Don’t be alarmed, I am still alive! After a long absence I’m back after an unofficial hiatus. Past six months have been particular busy and it’s been awhile, but that’s always the risk of writing a blog when you have a full time job, a life and a family. So, I’m back and better than ever, well at least as good as ever…
So what’s been going on:
The Obama administration identifies that cyber security is a national security priority for the US which promptly means that two (Melissa Hathaway, the top White House aide for cybersecurity & Mischel Kwon, head of the US Department of Homeland Security’s Computer Emergency Readiness Team) key personnel resign;
Hot footed after the US efforts UK government decides it needs its own central cyber security agency which will be staffed by “slightly naughty boys”;
The fate of Gary McKinnon is finally decided and he’s extradited to the US. Who knows what he’ll really face;
The Russia-Georgia conflict blamed for Twitter and Facebook outages but was apparently launched by Russian crime gangs. The distinction and blend between traditionally pigeon holed threats has finally broken down.
So, anything else important happen while I’ve been away?
I’m currently recruiting a Security Director to replace me as I move on to pastures new. I must admit to being wholly underwhelmed by many of the CVs that have come my way and also rather upset by the number of applicants currently out of work. Anyone who thinks information security is a recession proof career is wrong because around half of the CVs received are from individuals made redundant from their previous jobs.
The other disappointing thing is the number of people I’m seeing who are great at writing policy and delegating jobs to third parties but have lost the hands-on technical skills (if they ever had them). From my perspective, the ability to read and interpret a network scan, review an architecture design or read a log file, identify the important issues (as opposed to the trivial), and describe why the issues are important and the work that needs to be done to fix them is bread and butter stuff. Not only that, but it’s the fun part of the job – it’s the bit we should all really want to be doing! Writing a policy document is important, but it’s hardly something to be proud of being able to do. Bring me candidates who still have some security mojo!
At a U.S. House of Representatives hearing yesterday, federal lawmakers
and representatives of the retail industry challenged the effectiveness
of the PCI rules, which are formally known as the Payment Card Industry Data Security Standard
(PCI DSS). They claimed that the standard, which was created by the
major credit card companies for use by all organizations that accept
credit and debit card transactions, is overly complex and has done
little to stop payment card data thefts and fraud.
I disagree that the standard is overly complex – in fact most of it is straightforward, common sense information security. The reason it has proved to be ineffective is because organisations focus on ticking the compliance boxes rather than taking the holistic approach to security that’s needed. There’s enough ranting on this subject elsewhere – the best being on Anton Chuvakin‘s blog – and I have little to add.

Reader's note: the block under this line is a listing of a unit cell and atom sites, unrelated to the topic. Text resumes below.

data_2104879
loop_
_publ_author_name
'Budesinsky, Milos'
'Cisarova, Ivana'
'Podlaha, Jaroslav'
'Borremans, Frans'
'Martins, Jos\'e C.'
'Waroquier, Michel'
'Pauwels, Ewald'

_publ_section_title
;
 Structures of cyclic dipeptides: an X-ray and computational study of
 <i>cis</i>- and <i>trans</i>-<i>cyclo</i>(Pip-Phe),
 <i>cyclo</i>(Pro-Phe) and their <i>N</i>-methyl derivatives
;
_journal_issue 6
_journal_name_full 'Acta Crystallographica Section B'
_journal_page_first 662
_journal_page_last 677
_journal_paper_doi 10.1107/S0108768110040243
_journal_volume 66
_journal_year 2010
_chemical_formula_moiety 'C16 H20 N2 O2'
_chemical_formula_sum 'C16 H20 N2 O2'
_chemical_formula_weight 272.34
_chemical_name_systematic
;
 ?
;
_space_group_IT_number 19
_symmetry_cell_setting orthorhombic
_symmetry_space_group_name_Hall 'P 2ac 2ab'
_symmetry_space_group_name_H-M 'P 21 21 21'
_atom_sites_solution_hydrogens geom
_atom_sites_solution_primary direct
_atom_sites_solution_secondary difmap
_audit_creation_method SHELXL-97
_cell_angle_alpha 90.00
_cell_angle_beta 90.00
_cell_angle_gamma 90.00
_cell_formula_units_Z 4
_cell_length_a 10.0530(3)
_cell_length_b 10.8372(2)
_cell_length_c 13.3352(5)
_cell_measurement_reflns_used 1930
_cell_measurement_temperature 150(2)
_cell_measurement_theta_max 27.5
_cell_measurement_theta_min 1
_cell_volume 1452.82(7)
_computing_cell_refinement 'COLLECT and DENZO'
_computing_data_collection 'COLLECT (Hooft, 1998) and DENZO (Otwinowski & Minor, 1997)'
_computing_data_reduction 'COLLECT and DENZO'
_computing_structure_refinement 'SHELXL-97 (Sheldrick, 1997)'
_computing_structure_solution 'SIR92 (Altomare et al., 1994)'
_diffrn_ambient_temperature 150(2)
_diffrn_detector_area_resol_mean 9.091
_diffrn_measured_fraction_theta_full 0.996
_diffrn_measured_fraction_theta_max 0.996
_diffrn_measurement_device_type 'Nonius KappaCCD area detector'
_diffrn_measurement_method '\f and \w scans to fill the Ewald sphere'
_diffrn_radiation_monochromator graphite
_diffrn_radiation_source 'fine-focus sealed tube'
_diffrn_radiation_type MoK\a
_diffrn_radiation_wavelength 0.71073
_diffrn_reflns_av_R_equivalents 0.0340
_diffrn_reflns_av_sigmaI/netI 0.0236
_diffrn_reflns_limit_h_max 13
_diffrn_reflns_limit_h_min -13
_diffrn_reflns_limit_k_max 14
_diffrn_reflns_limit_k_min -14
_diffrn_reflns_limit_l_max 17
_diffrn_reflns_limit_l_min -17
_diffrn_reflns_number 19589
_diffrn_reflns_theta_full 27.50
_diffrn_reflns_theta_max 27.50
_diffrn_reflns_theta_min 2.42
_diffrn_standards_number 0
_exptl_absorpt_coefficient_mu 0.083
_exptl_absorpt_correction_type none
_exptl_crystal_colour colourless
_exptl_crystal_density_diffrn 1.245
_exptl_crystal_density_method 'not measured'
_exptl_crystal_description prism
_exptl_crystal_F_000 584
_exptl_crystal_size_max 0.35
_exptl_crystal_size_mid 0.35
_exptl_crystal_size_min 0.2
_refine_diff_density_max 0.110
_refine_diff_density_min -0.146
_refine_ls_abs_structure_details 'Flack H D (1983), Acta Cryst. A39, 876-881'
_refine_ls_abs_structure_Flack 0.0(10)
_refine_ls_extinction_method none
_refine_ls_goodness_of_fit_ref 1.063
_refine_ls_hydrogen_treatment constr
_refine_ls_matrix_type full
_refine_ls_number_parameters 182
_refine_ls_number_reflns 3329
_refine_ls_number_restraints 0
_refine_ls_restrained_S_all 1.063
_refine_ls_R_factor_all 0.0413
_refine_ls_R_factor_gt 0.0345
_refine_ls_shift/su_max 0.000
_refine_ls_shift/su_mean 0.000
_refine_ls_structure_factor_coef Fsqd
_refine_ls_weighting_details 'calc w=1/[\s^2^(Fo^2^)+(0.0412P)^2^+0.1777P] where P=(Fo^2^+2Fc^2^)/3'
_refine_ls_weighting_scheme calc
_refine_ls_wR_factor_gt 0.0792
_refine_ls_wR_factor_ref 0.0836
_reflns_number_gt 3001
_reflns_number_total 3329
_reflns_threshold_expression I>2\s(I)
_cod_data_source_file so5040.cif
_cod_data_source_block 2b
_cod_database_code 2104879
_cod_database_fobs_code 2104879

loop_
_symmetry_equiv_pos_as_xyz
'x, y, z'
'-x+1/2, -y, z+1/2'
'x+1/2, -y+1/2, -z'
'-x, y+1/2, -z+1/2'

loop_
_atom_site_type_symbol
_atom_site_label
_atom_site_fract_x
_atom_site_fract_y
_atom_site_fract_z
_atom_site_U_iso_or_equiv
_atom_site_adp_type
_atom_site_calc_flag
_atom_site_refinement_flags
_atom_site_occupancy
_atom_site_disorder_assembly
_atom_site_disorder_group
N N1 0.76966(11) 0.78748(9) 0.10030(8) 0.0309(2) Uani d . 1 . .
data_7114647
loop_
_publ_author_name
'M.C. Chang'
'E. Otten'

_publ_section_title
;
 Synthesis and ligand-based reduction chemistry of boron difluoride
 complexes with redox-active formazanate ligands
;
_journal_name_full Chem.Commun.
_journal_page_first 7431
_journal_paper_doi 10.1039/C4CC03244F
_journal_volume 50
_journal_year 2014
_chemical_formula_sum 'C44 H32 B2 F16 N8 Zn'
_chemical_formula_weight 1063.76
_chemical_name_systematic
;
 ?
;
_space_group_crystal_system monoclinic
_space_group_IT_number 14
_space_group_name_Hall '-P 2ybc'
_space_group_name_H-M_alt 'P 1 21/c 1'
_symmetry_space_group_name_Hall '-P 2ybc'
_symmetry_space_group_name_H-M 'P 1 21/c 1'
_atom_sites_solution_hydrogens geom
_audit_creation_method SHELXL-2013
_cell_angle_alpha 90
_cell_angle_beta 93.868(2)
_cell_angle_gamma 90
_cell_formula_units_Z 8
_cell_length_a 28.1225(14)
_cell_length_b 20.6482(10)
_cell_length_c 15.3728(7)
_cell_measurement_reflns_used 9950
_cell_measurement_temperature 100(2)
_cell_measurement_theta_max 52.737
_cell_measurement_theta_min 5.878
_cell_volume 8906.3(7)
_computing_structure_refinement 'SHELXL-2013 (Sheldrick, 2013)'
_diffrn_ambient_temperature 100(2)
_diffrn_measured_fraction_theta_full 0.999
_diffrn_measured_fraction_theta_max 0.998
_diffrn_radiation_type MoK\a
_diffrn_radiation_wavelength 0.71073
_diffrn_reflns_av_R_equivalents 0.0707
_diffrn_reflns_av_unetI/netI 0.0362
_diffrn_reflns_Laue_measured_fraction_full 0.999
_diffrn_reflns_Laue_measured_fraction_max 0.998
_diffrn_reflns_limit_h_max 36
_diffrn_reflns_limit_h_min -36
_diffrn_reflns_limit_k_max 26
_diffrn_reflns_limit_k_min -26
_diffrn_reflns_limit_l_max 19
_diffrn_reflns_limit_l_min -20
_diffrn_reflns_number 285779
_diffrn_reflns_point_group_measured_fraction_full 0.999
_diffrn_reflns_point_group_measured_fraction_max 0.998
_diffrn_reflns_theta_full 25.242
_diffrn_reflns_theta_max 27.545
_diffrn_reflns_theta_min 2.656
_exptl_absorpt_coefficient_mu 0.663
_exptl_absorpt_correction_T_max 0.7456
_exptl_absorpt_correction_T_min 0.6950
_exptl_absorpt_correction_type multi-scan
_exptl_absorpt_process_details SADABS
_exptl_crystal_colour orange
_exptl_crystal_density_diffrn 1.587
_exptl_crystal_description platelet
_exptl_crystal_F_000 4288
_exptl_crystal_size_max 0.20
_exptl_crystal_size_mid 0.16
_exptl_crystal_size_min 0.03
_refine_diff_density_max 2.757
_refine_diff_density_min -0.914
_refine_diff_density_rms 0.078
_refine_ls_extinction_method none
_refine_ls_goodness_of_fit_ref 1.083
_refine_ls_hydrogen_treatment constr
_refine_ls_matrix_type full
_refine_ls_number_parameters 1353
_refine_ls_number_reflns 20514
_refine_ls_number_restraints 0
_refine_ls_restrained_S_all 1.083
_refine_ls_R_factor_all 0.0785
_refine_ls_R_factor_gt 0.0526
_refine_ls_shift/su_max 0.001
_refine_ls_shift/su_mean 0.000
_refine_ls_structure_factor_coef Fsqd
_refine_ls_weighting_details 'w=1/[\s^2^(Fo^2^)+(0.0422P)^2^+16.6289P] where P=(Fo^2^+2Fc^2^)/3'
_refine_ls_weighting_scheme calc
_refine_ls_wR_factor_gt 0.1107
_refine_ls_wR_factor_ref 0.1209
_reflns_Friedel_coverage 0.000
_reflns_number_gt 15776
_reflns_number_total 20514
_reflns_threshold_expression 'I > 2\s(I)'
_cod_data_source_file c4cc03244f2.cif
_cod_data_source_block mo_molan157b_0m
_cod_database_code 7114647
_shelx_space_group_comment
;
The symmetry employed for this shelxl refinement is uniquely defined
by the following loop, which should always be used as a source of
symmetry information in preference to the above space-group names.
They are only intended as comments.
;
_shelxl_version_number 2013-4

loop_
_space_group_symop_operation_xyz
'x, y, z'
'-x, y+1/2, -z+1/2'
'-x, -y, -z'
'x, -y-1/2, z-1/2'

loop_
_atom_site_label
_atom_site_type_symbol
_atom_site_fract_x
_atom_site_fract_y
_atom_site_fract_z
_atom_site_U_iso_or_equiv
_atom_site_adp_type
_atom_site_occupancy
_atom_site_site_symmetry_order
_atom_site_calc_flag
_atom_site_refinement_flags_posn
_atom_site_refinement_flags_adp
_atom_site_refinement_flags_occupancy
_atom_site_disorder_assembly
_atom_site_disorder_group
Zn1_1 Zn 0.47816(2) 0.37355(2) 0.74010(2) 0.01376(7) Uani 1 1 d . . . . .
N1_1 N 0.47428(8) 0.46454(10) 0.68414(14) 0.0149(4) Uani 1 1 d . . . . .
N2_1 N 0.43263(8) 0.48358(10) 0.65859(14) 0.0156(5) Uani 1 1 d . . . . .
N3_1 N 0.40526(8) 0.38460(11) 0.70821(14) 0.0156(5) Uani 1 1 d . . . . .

An interesting rant on Information Security from Marcus Ranum online here. I picked up on the following quote:
The security team explained why it was a bad idea; in fact they wrote a brilliantly clear, incisive report that definitively framed the problem. So the executive asked the web design team, who declared it a great idea and “highly do-able” and implemented a prototype. Months later, the “whiners” in the security team were presented with a fait accompli in the form of “we’re ready to go live with this, would you like to review the security?
Sounds familiar. However, the important point is that security (or lack of it) is not, and should not be, the sole deciding factor in determining whether or not something gets done. The point is that the risks are known and reported. Management can then use it as a factor in their decision making process. If security was the sole deciding factor then the business would have collapsed a long time ago and we’d all still be using type-writers and chinagraphs.
Good leaders take risks. We’d like assurance that they are actually balancing the risks and benefits before making a decision rather than just running on gut instinct but sometimes they will make a wrong decision and security factors might sometimes mean the project fails or suffers an incident. However, without risk takers, there would be no innovation and no business growth.
It can sometimes be infuriating to report on risks and see them being taken anyway, but so long as you have identified what those risks are and reported them appropriately then it’s job done.
Loads of coverage of the GhostNet story at the weekend. The FT, NY Times, Sydney Morning Herald and BBC all highlight the Munk Centre for International Studies report on the cyber ‘spying’ network which has compromised government computer networks all around the world.
For those in the information security community it should come as no surprise that there are serious and organised individuals and groups using coordinated computer resources to deliberately and maliciously infiltrate attractive target networks. E-mail based threats are not new and have been the modus operandi for a whole bunch of people for at least the last five years or so. Back in 2005 Israel’s hi-tech business sector was stunned by a major computer espionage scandal involving targeted trojan e-mail attacks. The anatomy of attacks has changed, accept it and lets move on.
Munk’s report heavily hints at Chinese state sponsorship but there’s no conclusive evidence at all and a causal relationship is draw between the physical location of the command and control infrastructure and the perpetrators of the activity. In this case a Chinese computer is implicated but that doesn’t mean that China itself is the sponsor of GhostNet.
Heaven only knows how many unprotected, unpatched, poorly configured and poorly managed computer networks using unlicensed O/S there are in greater China. It’s an easy and rich play ground for international organised e-crime to take advantage of inadequately protected computers to create multiple platforms for their attacks. Shooting fish in a barrel comes to mind.